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The Chance For Ag Ground May Have Passed

The Chance For Ag Ground May Have Passed

With 20/20 hindsight, nearly everyone today laments the fact they weren’t more aggressive in the land market a few years back. The perfect storm was in place – ethanol subsidies made corn the new gold rush, while soaring debt and a sluggish economy was driving investment dollars into commodities and better inflation hedges.

It seemed at the time that there was nowhere for land prices to go but up. But, as often is the case, everyone thought they’d have time to take advantage of it.

Well, prices have been soaring in the last 12 months. The Federal Reserve Bank says Iowa farmland rose 34% in the past year. When a 120-acre tract of farmland in Iowa brought $16,750/acre in October, a new record for the Hawkeye State, the talk began about the approaching peak in the current land bubble.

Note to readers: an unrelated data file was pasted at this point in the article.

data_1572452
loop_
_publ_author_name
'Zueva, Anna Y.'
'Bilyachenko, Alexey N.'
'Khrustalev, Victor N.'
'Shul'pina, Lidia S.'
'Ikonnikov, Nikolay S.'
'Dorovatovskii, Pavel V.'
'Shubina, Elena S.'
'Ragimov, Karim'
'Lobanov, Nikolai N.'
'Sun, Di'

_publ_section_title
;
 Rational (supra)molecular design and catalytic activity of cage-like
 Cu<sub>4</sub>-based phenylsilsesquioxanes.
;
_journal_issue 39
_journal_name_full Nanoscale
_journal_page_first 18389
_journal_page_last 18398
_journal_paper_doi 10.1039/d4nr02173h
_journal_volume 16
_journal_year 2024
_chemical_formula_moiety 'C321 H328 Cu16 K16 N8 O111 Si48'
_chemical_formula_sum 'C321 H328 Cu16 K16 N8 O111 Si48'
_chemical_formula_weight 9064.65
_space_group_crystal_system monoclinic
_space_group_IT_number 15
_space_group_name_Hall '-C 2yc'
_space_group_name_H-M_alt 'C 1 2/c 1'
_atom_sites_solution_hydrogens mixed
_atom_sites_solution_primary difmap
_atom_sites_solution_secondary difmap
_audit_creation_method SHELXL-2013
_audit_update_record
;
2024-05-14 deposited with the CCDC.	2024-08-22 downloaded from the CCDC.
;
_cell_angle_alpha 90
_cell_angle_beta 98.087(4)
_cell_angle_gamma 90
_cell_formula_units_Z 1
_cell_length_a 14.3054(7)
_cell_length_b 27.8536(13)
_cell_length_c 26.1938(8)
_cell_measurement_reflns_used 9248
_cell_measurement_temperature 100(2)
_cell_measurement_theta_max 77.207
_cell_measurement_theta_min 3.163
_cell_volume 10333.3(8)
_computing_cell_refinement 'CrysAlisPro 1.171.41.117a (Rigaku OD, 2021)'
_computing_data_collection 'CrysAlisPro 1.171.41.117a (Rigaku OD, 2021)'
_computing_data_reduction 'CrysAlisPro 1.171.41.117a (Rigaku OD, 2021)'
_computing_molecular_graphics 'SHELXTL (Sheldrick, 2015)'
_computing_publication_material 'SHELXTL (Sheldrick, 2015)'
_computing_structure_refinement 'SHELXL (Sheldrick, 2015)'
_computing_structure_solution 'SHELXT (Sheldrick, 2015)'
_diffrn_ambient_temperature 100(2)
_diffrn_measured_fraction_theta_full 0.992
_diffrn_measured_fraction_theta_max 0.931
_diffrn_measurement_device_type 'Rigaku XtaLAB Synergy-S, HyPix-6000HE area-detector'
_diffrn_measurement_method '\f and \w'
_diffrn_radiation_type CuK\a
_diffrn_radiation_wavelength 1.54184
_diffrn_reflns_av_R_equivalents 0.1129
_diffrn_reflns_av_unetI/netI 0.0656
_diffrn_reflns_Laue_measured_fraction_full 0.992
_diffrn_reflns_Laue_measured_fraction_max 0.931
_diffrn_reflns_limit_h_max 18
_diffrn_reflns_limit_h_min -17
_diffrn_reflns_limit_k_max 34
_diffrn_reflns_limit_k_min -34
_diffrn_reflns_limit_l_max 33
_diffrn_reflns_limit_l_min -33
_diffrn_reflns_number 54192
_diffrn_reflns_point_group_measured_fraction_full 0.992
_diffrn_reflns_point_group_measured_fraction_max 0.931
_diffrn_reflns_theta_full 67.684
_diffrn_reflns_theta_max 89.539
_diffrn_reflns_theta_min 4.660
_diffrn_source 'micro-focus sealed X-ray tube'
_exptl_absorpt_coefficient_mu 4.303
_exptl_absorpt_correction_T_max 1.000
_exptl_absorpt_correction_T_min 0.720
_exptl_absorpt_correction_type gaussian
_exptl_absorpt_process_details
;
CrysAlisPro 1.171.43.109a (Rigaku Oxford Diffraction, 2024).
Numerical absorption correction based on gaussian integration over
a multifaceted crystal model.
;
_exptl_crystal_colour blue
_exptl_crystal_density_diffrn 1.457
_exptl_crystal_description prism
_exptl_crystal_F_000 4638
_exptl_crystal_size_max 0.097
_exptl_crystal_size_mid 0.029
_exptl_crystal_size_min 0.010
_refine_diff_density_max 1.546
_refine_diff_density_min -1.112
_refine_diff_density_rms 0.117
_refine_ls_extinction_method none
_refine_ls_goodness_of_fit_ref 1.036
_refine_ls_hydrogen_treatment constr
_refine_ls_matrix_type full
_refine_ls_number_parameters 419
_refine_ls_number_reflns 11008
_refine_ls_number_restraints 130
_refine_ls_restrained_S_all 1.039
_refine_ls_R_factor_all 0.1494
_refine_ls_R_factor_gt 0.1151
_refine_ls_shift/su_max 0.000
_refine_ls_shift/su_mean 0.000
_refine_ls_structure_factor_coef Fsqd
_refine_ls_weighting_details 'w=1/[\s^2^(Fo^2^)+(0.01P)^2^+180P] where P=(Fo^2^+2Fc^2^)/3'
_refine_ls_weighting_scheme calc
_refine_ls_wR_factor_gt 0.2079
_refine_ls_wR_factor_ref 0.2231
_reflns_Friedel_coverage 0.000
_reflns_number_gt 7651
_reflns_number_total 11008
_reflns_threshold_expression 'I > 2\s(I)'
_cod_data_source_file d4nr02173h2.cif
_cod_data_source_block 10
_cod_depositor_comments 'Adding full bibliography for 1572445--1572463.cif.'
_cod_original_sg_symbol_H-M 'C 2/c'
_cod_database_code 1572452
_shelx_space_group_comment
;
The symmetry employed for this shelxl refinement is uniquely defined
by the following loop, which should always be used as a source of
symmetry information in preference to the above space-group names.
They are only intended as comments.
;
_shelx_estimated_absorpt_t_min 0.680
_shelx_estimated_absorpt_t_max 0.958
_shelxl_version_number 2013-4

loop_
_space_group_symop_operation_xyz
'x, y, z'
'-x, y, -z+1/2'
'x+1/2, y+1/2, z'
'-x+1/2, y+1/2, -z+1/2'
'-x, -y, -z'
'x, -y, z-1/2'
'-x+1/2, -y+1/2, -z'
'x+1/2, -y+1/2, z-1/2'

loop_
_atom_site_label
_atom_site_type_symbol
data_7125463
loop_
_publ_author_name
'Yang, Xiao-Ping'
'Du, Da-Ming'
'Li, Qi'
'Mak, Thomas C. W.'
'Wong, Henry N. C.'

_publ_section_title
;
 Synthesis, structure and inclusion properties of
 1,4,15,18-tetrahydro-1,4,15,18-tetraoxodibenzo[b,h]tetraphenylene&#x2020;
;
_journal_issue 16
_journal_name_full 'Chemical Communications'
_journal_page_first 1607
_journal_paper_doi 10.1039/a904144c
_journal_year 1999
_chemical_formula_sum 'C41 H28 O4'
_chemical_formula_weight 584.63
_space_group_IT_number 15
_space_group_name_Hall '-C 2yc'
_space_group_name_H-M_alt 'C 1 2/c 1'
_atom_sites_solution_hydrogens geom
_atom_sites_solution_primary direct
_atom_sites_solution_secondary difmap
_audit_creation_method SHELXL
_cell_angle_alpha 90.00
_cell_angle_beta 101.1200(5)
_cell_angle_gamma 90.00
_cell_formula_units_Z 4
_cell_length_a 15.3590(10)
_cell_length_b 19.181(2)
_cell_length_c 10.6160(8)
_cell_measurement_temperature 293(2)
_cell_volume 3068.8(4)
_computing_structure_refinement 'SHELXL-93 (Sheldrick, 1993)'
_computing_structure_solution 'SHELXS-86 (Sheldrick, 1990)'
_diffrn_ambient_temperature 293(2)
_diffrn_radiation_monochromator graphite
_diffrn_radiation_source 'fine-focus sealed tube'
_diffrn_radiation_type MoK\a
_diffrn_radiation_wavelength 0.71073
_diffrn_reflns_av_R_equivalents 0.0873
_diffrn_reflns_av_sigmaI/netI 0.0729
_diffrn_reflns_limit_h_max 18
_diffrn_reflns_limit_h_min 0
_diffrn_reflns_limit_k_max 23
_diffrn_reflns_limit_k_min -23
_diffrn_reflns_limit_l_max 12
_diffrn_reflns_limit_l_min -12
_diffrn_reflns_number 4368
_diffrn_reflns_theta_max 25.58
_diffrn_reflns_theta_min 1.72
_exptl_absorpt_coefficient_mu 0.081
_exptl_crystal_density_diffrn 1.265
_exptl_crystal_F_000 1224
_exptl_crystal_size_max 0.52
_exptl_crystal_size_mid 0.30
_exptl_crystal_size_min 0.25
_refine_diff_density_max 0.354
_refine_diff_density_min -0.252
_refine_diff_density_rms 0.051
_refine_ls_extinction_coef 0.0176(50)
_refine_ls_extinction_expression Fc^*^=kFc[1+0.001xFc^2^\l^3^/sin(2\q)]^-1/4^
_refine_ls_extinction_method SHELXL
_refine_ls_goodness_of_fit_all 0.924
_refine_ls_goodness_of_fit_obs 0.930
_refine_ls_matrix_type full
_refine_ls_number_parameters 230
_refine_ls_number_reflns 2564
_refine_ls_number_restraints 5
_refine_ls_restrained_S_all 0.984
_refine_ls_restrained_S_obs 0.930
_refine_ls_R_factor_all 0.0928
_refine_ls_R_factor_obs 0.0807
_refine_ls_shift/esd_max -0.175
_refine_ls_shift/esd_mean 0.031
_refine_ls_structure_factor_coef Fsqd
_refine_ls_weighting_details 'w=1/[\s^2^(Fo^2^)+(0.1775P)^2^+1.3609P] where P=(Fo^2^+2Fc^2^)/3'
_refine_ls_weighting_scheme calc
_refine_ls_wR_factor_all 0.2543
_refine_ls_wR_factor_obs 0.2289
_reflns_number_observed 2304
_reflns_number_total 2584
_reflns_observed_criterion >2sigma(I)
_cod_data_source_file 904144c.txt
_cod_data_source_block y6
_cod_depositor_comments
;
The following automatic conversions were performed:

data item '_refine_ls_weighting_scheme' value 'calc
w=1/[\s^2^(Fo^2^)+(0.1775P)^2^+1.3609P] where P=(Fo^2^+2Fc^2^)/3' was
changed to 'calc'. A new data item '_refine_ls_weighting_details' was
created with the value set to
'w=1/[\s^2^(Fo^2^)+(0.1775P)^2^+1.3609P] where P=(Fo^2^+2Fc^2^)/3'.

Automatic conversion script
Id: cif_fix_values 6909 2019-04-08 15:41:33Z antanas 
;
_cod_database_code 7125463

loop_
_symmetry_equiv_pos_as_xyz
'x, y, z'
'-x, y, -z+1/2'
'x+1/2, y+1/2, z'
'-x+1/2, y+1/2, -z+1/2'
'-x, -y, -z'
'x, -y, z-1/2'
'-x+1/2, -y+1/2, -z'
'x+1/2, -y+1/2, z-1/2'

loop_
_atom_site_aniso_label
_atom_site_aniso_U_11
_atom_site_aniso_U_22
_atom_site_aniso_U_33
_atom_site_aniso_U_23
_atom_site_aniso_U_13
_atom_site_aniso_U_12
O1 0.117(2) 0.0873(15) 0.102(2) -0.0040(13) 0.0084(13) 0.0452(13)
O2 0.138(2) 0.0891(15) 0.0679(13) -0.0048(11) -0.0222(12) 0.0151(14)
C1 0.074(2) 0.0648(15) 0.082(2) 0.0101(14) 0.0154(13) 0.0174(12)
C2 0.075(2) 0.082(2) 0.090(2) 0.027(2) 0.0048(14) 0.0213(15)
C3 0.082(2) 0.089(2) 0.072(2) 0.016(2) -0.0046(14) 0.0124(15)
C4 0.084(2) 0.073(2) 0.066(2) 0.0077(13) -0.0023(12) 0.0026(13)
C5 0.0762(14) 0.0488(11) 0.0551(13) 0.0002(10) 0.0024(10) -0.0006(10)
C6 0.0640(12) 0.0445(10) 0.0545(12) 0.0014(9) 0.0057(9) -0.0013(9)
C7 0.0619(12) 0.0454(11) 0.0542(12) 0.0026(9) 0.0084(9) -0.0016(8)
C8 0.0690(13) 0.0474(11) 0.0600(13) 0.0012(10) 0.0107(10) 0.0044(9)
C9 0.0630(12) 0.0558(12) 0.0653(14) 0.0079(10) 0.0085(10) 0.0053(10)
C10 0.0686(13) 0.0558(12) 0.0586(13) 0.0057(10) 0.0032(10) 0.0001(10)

Then, this week the Des Moines Register reported the sale of a 74-acre plot in Sioux County, IA, that brought $20,000/acre, shattering all previous records. Initially, I thought this had to be land destined for a shopping mall or some other commercial or residential development. But, it appears that it was purchased by a neighboring farmer who plans to keep it in ag production.

This week, several leading banking analysts made the case that prices aren’t too high and, in fact, still justified given the current economic conditions. I’m not sure they were referring to $20,000/acre land, however, which begs the question of whether we are seeing the peak in farmland values?

The indications are that farmland still has some upside. Even at today’s prices, farmland pencils much better than grassland, indicating that there is considerable upside left.

I don’t know if the comparisons to the land debacle of the 1980s are legitimate. After all, there was no ethanol in those days, nor were there 7 billion people in the world . Plus, the farmland buyers today, who are mostly producers, are paying cash, not borrowing for their purchases. Thus, the comparison of today’s land situation to that of the 1980s I think is a little weak.

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